Find out more: http://ncasv.org/prevention/sexual-assault/
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The US Department of Labor’s Occupational Safety & Health Administrations [OSHA], has new webpages devoted to Workplace Violence.
This Workplace Violence website provides information on the extent of violence in the workplace, assessing the hazards in different settings and developing workplace violence prevention plans for individual worksites.
Workplace violence is any act or threat of physical violence, harassment, intimidation, or other threatening disruptive behavior that occurs at the work site. It ranges from threats and verbal abuse to physical assaults and even homicide. It can affect and involve employees, clients, customers and visitors. Homicide is currently the fourth-leading cause of fatal occupational injuries in the United States. According to the Bureau of Labor Statistics Census of Fatal Occupational Injuries (CFOI), of the 4,547 fatal workplace injuries that occurred in the United States in 2010, 506 were workplace homicides. Homicide is the leading cause of death for women in the workplace.
Nevada Urban Indians, Inc. has two positions open currently. Click on the image to download the PDF descriptions, and how to apply:
Direct link: Nevada Urban Indians, Inc.
The South Lake Tahoe Women’s Center has changed their name to Live Violence Free. The agency and Board of Directors have been discussing the name change for over three years. With the agency celebrating its 35th anniversary in 2012, the timing was right. Leanne Wagoner, Executive Director states, “Our mission has become our name. We see a vision for our community and hope you will join us in this endeavor.”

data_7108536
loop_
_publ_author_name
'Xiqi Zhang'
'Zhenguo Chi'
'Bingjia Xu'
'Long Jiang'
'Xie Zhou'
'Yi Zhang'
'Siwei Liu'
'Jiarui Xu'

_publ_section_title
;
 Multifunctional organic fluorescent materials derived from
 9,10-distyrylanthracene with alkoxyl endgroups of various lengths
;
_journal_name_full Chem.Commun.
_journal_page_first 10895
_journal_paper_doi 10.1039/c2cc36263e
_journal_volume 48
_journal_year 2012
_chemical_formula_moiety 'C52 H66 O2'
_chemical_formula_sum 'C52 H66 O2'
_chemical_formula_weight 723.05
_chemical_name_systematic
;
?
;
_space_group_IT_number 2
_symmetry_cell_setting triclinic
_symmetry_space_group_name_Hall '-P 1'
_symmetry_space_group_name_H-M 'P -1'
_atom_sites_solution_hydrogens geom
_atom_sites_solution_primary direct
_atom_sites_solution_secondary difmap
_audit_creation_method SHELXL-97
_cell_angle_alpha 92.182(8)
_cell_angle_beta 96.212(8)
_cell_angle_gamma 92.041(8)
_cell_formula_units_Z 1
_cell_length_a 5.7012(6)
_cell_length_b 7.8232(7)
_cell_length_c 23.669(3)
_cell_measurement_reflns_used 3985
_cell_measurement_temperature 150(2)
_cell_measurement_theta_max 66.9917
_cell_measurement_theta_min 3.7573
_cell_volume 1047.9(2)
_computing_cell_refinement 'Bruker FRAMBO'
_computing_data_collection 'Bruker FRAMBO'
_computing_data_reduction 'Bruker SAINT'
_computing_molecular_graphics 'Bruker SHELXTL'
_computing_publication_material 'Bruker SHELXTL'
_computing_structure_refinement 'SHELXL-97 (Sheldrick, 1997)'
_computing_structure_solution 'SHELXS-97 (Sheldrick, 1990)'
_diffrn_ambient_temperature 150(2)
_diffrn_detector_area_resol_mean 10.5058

Founded in 1977 by a handful of volunteers dedicated to helping women in the community, the Women’s Center has grown to a staff of 25, serving two counties, and reaching out to not only women – but men, children and our community as a whole.
The agency hopes changing the name speaks to what the agency provides for the community and is more inclusive and welcoming to everyone. The agency’s programs and services are not changing and will continue to provide domestic violence, sexual assault, child abuse prevention and basic needs services. You can visit their new website liveviolencefree.org for more information.
The Nevada Office of the Attorney General and statewide local law enforcement agencies will be holding awareness trainings on the Victim Informations and Notification Everyday Program.
Trainings will be held in Carson, Churchill, Storey, and Washoe counties beginning January 31st through February 2nd.
Trainings will be held in Eureka, Lincoln, and White Pine counties beginning February 7th through the 9th. You can download each of the PDF files by clicking on either image below.
Please note the RSVP deadlines are Friday, January 27th for the locations in Washoe, Carson, Storey and Churchill counties
Friday, February 3rd for the locations in White Pine, Eureka, and
NCASV is sending this message on behalf of End Violence Against Women International (EVAWI) & the International Association of Forensic Nurses (IAFN).